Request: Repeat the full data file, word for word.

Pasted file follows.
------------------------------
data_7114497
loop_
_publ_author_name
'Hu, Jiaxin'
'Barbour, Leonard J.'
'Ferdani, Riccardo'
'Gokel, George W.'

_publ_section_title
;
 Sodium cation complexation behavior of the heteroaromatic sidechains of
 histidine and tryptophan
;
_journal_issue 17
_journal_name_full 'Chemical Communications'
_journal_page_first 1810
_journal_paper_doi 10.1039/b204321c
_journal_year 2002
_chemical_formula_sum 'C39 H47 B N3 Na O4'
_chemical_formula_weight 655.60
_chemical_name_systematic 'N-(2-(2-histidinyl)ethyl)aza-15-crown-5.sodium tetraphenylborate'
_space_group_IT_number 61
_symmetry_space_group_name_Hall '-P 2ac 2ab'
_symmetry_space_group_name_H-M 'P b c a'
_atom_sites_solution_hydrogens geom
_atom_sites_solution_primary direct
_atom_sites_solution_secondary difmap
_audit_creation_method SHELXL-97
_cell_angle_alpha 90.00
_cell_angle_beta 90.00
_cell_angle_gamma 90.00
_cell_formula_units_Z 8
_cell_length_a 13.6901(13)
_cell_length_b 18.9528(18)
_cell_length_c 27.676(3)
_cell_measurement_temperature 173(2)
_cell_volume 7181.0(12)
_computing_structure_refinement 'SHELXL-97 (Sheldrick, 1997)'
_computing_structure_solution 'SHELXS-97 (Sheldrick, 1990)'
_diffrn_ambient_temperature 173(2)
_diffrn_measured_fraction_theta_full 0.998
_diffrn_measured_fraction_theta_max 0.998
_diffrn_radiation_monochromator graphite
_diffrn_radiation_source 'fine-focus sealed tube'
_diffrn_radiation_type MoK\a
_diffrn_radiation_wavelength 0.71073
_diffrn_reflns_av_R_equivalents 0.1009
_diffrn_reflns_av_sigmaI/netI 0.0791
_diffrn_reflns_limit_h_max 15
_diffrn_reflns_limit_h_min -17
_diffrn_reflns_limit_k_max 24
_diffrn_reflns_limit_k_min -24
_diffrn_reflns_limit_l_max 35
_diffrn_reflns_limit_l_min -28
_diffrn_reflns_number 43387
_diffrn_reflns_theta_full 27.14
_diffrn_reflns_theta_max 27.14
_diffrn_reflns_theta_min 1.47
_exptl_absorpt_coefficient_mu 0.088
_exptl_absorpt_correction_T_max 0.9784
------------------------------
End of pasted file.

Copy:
data_7114497
loop_
_publ_author_name
'Hu, Jiaxin'
'Barbour, Leonard J.'
'Ferdani, Riccardo'
'Gokel, George W.'

_publ_section_title
;
 Sodium cation complexation behavior of the heteroaromatic sidechains of
 histidine and tryptophan
;
_journal_issue 17
_journal_name_full 'Chemical Communications'
_journal_page_first 1810
_journal_paper_doi 10.1039/b204321c
_journal_year 2002
_chemical_formula_sum 'C39 H47 B N3 Na O4'
_chemical_formula_weight 655.60
_chemical_name_systematic 'N-(2-(2-histidinyl)ethyl)aza-15-crown-5.sodium tetraphenylborate'
_space_group_IT_number 61
_symmetry_space_group_name_Hall '-P 2ac 2ab'
_symmetry_space_group_name_H-M 'P b c a'
_atom_sites_solution_hydrogens geom
_atom_sites_solution_primary direct
_atom_sites_solution_secondary difmap
_audit_creation_method SHELXL-97
_cell_angle_alpha 90.00
_cell_angle_beta 90.00
_cell_angle_gamma 90.00
_cell_formula_units_Z 8
_cell_length_a 13.6901(13)
_cell_length_b 18.9528(18)
_cell_length_c 27.676(3)
_cell_measurement_temperature 173(2)
_cell_volume 7181.0(12)
_computing_structure_refinement 'SHELXL-97 (Sheldrick, 1997)'
_computing_structure_solution 'SHELXS-97 (Sheldrick, 1990)'
_diffrn_ambient_temperature 173(2)
_diffrn_measured_fraction_theta_full 0.998
_diffrn_measured_fraction_theta_max 0.998
_diffrn_radiation_monochromator graphite
_diffrn_radiation_source 'fine-focus sealed tube'
_diffrn_radiation_type MoK\a
_diffrn_radiation_wavelength 0.71073
_diffrn_reflns_av_R_equivalents 0.1009
_diffrn_reflns_av_sigmaI/netI 0.0791
_diffrn_reflns_limit_h_max 15
_diffrn_reflns_limit_h_min -17
_diffrn_reflns_limit_k_max 24
_diffrn_reflns_limit_k_min -24
_diffrn_reflns_limit_l_max 35
_diffrn_reflns_limit_l_min -28
_diffrn_reflns_number 43387
_diffrn_reflns_theta_full 27.14
_diffrn_reflns_theta_max 27.14
_diffrn_reflns_theta_min 1.47
_exptl_absorpt_coefficient_mu 0.088
_exptl_absorpt_correction_T_max 0.9784